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Friday, 25 September 2020

[Free RPG Day 2020] The Lost Spire of Tziuhuquatl

 

Now in its thirteenth year, Free RPG Day in 2020, after a little delay due to the global COVID-19 pandemic, took place on Saturday, 25th July. As per usual, it came with an array of new and interesting little releases, which traditionally would have been tasters for forthcoming games to be released at GenCon the following August, but others are support for existing RPGs or pieces of gaming ephemera or a quick-start. Again, global events meant that Gen Con itself was not only delayed, but run as a virtual event, and likewise, global events meant that Reviews from R’lyeh could not gain access to the titles released on the day as no friendly local gaming shop was participating nearby. Fortunately, has been able to gain copies of many of the titles released on the day, and so can review them as is the usual practice. To that end, Reviews from R’lyeh wants to thank both Keith Mageau and David Salisbury of Fan Boy 3 in sourcing and providing copies of the Free RPG Day 2020 titles.

The third offering from Renegade Game Studios is The Lost Spire of Tziuhuquatl, a quick-start for Overlight: The Roleplaying Game of Kaleidoscopic Journeys. It presents a full scenario—with room for expansion and development by the Game Master, an explanation of the rules, and four pregenerated Player Characters, all designed to introduce both players and Game Master to the world of Overlight. This is a world of seven great continent, known as Shards, hanging in the sky under each other in a sky of limitless, unending light. These continents may shift horizontally, but never vertically, night only falling when one continent passes over another. Each continent is different, from the rocky towers and crumbling mesas across an expanse of blasted desert that is Nova, home to giant, sentient and meditative centipedes, called Novapendra, to Pyre, a landscape swathed in tundra and steppes, rarely lit beyond the fiery glow of its volcanos. They are home to numerous species, not just Humans or Haarkeen, but also Teryxians, the small, feathered reptilians of Quill, once emperors, but now renowned as academics and philosophers; the tribal, sometimes tree-like Banyan; and the eerily tall and thin, mask-wearing Aurumel of Veile, who aspire to build great things.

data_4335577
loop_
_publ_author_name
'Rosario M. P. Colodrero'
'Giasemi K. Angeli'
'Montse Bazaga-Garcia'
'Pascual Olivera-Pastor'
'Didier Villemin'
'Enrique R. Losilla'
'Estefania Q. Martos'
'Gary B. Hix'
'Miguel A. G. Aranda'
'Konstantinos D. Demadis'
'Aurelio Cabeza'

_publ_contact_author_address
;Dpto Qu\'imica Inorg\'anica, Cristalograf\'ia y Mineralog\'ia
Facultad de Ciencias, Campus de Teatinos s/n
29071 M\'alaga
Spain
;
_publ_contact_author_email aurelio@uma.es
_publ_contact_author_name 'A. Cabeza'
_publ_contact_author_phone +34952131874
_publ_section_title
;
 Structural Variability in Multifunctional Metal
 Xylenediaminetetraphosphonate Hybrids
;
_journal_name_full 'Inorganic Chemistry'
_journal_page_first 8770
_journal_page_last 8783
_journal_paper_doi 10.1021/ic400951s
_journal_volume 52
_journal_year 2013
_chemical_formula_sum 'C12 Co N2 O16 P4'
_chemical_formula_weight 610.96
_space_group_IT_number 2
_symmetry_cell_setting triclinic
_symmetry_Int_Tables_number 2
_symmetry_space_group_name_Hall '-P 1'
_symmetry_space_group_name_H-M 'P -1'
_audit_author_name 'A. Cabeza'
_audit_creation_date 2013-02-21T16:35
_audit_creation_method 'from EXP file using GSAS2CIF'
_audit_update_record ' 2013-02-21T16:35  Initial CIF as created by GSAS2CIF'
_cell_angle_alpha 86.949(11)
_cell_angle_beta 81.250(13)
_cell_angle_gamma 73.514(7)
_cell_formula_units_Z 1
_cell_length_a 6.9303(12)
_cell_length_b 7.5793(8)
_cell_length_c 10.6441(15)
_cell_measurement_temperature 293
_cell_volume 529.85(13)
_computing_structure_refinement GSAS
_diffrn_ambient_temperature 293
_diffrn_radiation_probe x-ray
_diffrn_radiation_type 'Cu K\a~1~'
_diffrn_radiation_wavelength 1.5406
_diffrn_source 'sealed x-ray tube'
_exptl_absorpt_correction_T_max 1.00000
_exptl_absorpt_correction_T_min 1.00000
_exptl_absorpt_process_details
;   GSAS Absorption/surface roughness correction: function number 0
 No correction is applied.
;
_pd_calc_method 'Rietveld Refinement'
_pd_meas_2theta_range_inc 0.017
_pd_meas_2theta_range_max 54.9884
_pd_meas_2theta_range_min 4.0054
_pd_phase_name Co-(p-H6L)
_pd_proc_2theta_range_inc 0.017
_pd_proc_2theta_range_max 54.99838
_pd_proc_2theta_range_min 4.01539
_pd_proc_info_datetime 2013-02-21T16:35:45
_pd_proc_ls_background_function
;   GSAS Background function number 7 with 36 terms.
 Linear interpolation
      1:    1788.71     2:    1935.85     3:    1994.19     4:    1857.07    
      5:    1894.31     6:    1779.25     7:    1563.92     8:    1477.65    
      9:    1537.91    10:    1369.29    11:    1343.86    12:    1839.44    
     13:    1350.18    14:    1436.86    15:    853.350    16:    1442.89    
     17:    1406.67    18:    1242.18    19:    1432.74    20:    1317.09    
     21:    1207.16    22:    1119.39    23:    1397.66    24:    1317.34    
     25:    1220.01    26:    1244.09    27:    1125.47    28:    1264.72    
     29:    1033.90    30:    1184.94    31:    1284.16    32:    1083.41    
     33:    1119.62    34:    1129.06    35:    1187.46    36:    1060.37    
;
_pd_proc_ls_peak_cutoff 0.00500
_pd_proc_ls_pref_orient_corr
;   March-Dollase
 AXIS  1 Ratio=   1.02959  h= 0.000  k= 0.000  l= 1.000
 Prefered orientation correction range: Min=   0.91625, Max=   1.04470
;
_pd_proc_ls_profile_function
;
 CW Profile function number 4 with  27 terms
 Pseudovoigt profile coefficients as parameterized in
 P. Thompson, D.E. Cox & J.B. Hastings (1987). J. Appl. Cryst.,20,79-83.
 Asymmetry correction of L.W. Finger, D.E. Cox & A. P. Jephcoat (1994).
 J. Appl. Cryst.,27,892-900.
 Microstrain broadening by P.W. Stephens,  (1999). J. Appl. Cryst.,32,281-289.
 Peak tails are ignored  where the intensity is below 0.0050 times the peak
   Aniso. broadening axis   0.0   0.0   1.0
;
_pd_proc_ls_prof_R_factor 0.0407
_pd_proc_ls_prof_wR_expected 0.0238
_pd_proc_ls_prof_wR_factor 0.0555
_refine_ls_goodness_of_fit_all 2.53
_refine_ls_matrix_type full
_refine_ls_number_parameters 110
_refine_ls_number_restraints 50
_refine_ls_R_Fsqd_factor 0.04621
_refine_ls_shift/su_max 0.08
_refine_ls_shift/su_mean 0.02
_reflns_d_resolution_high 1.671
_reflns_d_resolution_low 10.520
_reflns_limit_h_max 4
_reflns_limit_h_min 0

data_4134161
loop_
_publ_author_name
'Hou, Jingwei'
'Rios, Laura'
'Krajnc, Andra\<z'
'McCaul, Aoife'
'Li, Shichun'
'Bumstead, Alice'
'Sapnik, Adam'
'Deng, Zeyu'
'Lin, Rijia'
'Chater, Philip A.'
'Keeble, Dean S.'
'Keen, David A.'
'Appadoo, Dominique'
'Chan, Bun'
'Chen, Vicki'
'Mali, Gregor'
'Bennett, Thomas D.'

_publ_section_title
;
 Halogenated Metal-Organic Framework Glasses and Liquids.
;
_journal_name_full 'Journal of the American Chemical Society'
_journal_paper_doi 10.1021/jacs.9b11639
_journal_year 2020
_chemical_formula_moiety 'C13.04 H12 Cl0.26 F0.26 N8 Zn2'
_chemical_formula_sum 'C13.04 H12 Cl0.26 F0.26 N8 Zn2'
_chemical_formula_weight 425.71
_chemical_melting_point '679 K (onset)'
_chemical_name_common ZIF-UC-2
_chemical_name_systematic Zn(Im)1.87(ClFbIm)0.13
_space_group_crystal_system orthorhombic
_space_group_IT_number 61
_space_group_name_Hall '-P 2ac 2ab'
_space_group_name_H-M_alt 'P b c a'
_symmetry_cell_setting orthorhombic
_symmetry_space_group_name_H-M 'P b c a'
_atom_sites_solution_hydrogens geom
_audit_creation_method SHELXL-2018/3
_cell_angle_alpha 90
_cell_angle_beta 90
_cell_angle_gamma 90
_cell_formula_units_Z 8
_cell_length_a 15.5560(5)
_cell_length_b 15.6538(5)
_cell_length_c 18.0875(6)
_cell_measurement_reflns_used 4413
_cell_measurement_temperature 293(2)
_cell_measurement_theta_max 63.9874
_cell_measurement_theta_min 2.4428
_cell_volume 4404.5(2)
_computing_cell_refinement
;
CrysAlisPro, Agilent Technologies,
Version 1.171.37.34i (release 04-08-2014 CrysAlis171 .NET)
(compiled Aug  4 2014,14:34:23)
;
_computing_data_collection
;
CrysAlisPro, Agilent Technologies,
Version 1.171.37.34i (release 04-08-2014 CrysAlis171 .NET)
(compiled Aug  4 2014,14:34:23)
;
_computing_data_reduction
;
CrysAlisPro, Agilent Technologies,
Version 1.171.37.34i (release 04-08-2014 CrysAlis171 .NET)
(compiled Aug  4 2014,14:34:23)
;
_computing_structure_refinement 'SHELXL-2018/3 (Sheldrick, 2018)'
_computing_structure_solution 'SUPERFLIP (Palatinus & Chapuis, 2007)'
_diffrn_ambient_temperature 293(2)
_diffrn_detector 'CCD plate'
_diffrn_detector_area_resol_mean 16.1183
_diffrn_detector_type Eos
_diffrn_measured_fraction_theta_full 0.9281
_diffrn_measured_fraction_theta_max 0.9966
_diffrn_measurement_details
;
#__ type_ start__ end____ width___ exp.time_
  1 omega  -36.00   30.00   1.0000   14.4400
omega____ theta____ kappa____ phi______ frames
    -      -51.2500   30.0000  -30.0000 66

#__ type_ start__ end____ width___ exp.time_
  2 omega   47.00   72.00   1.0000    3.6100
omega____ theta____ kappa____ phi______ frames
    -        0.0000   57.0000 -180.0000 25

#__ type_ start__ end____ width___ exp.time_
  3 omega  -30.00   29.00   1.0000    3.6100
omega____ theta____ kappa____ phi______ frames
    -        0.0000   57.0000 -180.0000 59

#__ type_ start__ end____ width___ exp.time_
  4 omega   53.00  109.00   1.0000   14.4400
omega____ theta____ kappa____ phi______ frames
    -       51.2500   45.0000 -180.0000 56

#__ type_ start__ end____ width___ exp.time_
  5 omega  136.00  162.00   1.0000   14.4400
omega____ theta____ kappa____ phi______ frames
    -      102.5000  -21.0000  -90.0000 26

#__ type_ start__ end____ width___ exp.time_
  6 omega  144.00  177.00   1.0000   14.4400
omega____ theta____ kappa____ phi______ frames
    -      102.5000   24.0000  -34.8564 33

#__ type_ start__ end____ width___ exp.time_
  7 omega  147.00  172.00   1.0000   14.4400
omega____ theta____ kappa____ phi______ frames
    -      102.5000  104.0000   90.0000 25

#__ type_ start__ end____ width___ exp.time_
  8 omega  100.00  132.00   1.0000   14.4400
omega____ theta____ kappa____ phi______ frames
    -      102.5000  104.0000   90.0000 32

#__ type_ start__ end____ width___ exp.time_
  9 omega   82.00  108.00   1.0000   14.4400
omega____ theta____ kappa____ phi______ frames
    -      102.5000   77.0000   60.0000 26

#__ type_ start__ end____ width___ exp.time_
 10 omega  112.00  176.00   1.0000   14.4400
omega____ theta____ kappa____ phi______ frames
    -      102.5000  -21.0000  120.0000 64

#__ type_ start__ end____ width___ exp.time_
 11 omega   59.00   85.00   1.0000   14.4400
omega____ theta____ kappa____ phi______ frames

To a certain few, the brilliant, white light of the Overlight can split into a spectrum of different colours and Virtues—Compassion (green), Logic (blue), Might (red), Spirit (white), Vigor (orange), Wisdom (purple), and Will (yellow). So with ‘Root!’, a Banyan can encourage the vines and branches in his body to grow and grasp something—a person, an object, the ground—in a particularly tight grip or with ‘Speaker’s Fire’, an Embertongue can influence others in a soothing subtle fashion. The Overlight flows through and around everything, but those who can manipulate it are known as Skyborn and their powers of the Overlight as Chroma.

A character in Overlight and thus The Lost Spire of Tziuhuquatl is defined by the seven Virtues—Compassion, Logic, Might, Spirit, Vigor, Wisdom, and Will. Most Virtues have Virtue has two or skills attached to it and both skills and Virtues are rated by die type. The exception is Spirit, which is just a pool of points for activating Chroma. Besides a name, a character will also be defined by his Folk—species and culture, core Virtue, a background, and wealth. To undertake an action, a character’s player rolls a Test, which depending upon the circumstances can be a Skill Test, an Open test, a Wealth Test, or a Chroma Test. For any Test, the player rolls seven dice, usually consisting of three dice equal to the character’s skill, three equal to his Virtue, plus the Spirit die, which is always four-sided die. For example, a Banyari faced by an angry animal which he wants to calm down, his player would roll three ten-sided ice for his Compassion Virtue, three six-sided dice for his Beastways skill, plus the Spirit die. Results of six or more count as a success and at least two successes are required to succeed at a Test, though without any flourish. A roll of four—or Spirit Flare—on the Spirit die can add a further success. The type of dice rolled varies depending upon the type of Test, but all are built around a pool of seven dice. For example, Chroma Tests, used to active Chroma abilities, typically use a combination of two Virtues plus the Spirit die—and it is the result on the Spirit die which determines how many Spirit points activating the Chroma costs. If it is too many and the character is low on Spirit points, the character suffers a Shatter as the raw divinity of the Overlight powers through him. This can lead to strange side effects and once a character has suffered his third Shatter for a Chroma, he is burnt out and cannot use that Chroma again. Overall, the rules in The Lost Spire of Tziuhuquatl are succinctly described in just seven pages, including the skills list.